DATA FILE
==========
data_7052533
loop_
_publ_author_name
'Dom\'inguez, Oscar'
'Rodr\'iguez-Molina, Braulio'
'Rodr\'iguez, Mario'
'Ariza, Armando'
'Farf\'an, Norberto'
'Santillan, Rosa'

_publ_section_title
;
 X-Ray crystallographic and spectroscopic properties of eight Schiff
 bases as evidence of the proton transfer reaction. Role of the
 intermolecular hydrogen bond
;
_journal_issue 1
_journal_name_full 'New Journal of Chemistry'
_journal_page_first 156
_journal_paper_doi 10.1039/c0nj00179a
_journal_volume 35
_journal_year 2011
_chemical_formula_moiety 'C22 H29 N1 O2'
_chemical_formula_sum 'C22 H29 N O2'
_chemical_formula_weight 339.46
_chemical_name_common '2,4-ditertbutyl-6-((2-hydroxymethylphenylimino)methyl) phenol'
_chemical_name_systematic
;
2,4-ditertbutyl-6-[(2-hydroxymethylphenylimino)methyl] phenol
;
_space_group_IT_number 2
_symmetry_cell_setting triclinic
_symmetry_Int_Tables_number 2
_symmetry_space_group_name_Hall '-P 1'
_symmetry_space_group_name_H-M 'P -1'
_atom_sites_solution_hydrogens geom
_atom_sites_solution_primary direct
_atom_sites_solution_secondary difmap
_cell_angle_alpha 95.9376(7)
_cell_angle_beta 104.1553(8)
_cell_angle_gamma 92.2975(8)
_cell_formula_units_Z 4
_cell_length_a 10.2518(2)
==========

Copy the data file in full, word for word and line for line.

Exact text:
data_7052533
loop_
_publ_author_name
'Dom\'inguez, Oscar'
'Rodr\'iguez-Molina, Braulio'
'Rodr\'iguez, Mario'
'Ariza, Armando'
'Farf\'an, Norberto'
'Santillan, Rosa'

_publ_section_title
;
 X-Ray crystallographic and spectroscopic properties of eight Schiff
 bases as evidence of the proton transfer reaction. Role of the
 intermolecular hydrogen bond
;
_journal_issue 1
_journal_name_full 'New Journal of Chemistry'
_journal_page_first 156
_journal_paper_doi 10.1039/c0nj00179a
_journal_volume 35
_journal_year 2011
_chemical_formula_moiety 'C22 H29 N1 O2'
_chemical_formula_sum 'C22 H29 N O2'
_chemical_formula_weight 339.46
_chemical_name_common '2,4-ditertbutyl-6-((2-hydroxymethylphenylimino)methyl) phenol'
_chemical_name_systematic
;
2,4-ditertbutyl-6-[(2-hydroxymethylphenylimino)methyl] phenol
;
_space_group_IT_number 2
_symmetry_cell_setting triclinic
_symmetry_Int_Tables_number 2
_symmetry_space_group_name_Hall '-P 1'
_symmetry_space_group_name_H-M 'P -1'
_atom_sites_solution_hydrogens geom
_atom_sites_solution_primary direct
_atom_sites_solution_secondary difmap
_cell_angle_alpha 95.9376(7)
_cell_angle_beta 104.1553(8)
_cell_angle_gamma 92.2975(8)
_cell_formula_units_Z 4
_cell_length_a 10.2518(2)